The BHCARA Virtural On-Line Museum
Take a look through the extensive collections of the BHCARA. This collection has been built by donations, gifts and by CEO Lori Oschefski. All items in this museum are held by the BHCARA. Some items are currently on display at the Black Creek Pioneer Village in Toronto, Ontario. Other items are on long term loan to the Candian Museum of History (formally the Musum of Civilization) in Quebec. Items not on loan are used in our comprehensive exhibits at our presentations.
All digital images are copy right to the BHCARA and must not be used without permission and credit. Please contact the BHCARA for information on use of these images.
Page under construction LOTS still to be added!!
The Winifred Payne Collection
Purchased at auction in 2014 by Lori Oschefski, this collection is currently on loan to the Canadian Museum of History (formally the Museum of Civilization) in Quebec for inclusion in an exhibit on immigration opening pn Canada 150 July 1 2017
The Cecil Bennett Collection
Donated to the BHCARA by Wilda Hay of Peterborough, Ontario, this collection is currently on loan to the Candian Museum of History (formally the Museum of Civilization) in Quebec for inclusion in an exhibit on immigration opening the end of 2016 early 2017. Cecil arrived in Canada throught the Dr. Barnardo Homes in 1905. His first placement is unknown. He would be placed with a kind farmer, Ben Johnstone where he was well cared for, educated and treated as family. Mr. Johnstone carefully kept all documentation regarding Cecil, which follows from the time Mr. Johnstone applied for a boy from Barnardo's through to Cecil's death in the First World War. Cecil perished on the first day of the Battle of Vimy Ridge.This remarkable collection was donated to the BHCARA by Mr. Johnstone's Granddaughter by Wilda Hay and is cared for at the Canadian Museum of History.
The Ronald Chamberlain Collection
Although Ronald Chamberlain lived in Canada since he was sent here by Barnardo’s at the age of ten, served in the Royal Canadian Air Force in the Second World War, married and had children in Canada, it wasn’t discovered until much later in his life that he wasn’t a Canadian Citizen. He had to apply for and finally received his Citizenship in 1976.
Ronald’s father and his mother, Maud’s fiancée, Jack Bradshaw, was a British soldier who was killed in action during the First World War. Maud, who already had another child and was not receiving child support ordered by the court from the father, was forced to live with her parents. They lived in abject poverty – the only means of support was her 73 year old father’s old age pension. Maud was only able to get occasional odd work.
Maud applied to Barnardo’s for admission of Ronald, so that she could seek work as a domestic. “She was proved to be of weak will and totally unfitting to bring up her two boys” (Barnardo’s admitting papers).
And although Martha, Maud’s sister, who was married and had family of her own, was willing to raise the boys along with her sons, she was denied.
On the farms in Canada, Ronald had good and bad experiences: one place did not provide him with socks (which gave him trouble with his feet his whole life) and treated him as a farm hand, at best, but there were also kind people – people who treated him like family.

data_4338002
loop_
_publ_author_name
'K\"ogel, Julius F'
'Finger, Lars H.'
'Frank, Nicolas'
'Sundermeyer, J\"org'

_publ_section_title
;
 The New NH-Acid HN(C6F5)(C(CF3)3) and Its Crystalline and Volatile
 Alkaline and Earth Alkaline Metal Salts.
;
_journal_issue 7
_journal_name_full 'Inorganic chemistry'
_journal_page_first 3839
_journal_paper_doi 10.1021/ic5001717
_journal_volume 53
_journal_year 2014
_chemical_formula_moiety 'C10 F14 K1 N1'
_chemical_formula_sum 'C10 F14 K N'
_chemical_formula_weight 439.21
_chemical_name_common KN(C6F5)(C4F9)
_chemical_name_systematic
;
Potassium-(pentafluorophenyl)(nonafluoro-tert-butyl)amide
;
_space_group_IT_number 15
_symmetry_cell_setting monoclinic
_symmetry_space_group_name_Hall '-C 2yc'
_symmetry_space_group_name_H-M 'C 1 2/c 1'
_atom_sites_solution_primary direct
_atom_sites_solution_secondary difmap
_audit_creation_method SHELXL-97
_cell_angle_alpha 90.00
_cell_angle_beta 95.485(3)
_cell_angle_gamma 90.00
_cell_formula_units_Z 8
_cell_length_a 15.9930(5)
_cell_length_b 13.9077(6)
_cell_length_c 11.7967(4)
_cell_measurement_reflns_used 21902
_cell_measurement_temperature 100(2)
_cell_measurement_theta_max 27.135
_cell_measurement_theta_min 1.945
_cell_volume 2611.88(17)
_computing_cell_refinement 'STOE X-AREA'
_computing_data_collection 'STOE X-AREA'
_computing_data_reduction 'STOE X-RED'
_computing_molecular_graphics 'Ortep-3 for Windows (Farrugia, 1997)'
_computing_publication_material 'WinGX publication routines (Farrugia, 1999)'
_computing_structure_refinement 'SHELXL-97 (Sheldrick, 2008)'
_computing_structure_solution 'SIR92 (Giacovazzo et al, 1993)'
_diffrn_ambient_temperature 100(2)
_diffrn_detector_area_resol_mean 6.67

Ronald served in the Second World War as a Wireless Operator and Gunner in the RCAF and was shot down over Germany in April, 1944. He parachuted out of the plane, landing on railroad tracks and injuring his hips and back. He remained a Prisoner of War until his liberation in May, 1945.
Ronald’s brother Reginald was sent to Australia and they never met again. They missed seeing each other during the war when they both visited the home of their aunt Martha, apparently within five minutes of each other.
Ronald and his wife, Beatrice had six children and seventeen grandchildren. They were married for over fifty years.
Penny boxes were distributed to homes in England as a means of fund raising for the various organizations. Community members were encouraged to put their spare change in the boxes. Periodically the organization representatives would come around and collect the change from the boxes. Penny boxes were made from a variety of materials, early ones from wood and Papier Mache. Newer boxes would be made from Ceramic and then plastic. Our penny boxes are on loan to the Black Creek Pioneer Village in Toronto.
Bibles, Prayer Books and Pilgram's Progress Books
Good Conduct and Roll of Honour Medals
Barnardo's First World War Booklet
original dontated to Dawn Heuston, the BHCARA reserves the rights to the digital images
William Baker Technical School Post Card Collection
This vintage post cards were purchased for the BHCARA by members Betty Ansel, Cathy Southworth Rioux and Cheryl Toms. They give us a wonderful view of what life was like for the boys in Barnardo's. 12 postcards in this collections.
National Children's Home and Orphanage post card collection
Orphan Homes of Scotland - Book of Views
Take a vintage stroll through the Quarrier's Orpan Homes of Scotland in our vinatage 1907 "Book of Views". This booklet was produced by Quarriers, photographed in 1906, as a souvenir for visiters to the Village. This booklet was purchased by BHCARA in 2013. There are 57 photos to view here, press the arrows on the right and left hand sides to move back and forth in this book.
Dr. Barnardo Homes Collection Try and Tin
Dr. Barnardo Homes Collection tin and tray. Claimed by the seller to be First World War era, no definate dating of objects. Pre 1922 as per the address on the tin of 18 26 Stepney Causeway, the address of the Dr. Barnardo's Homes in the earlier years.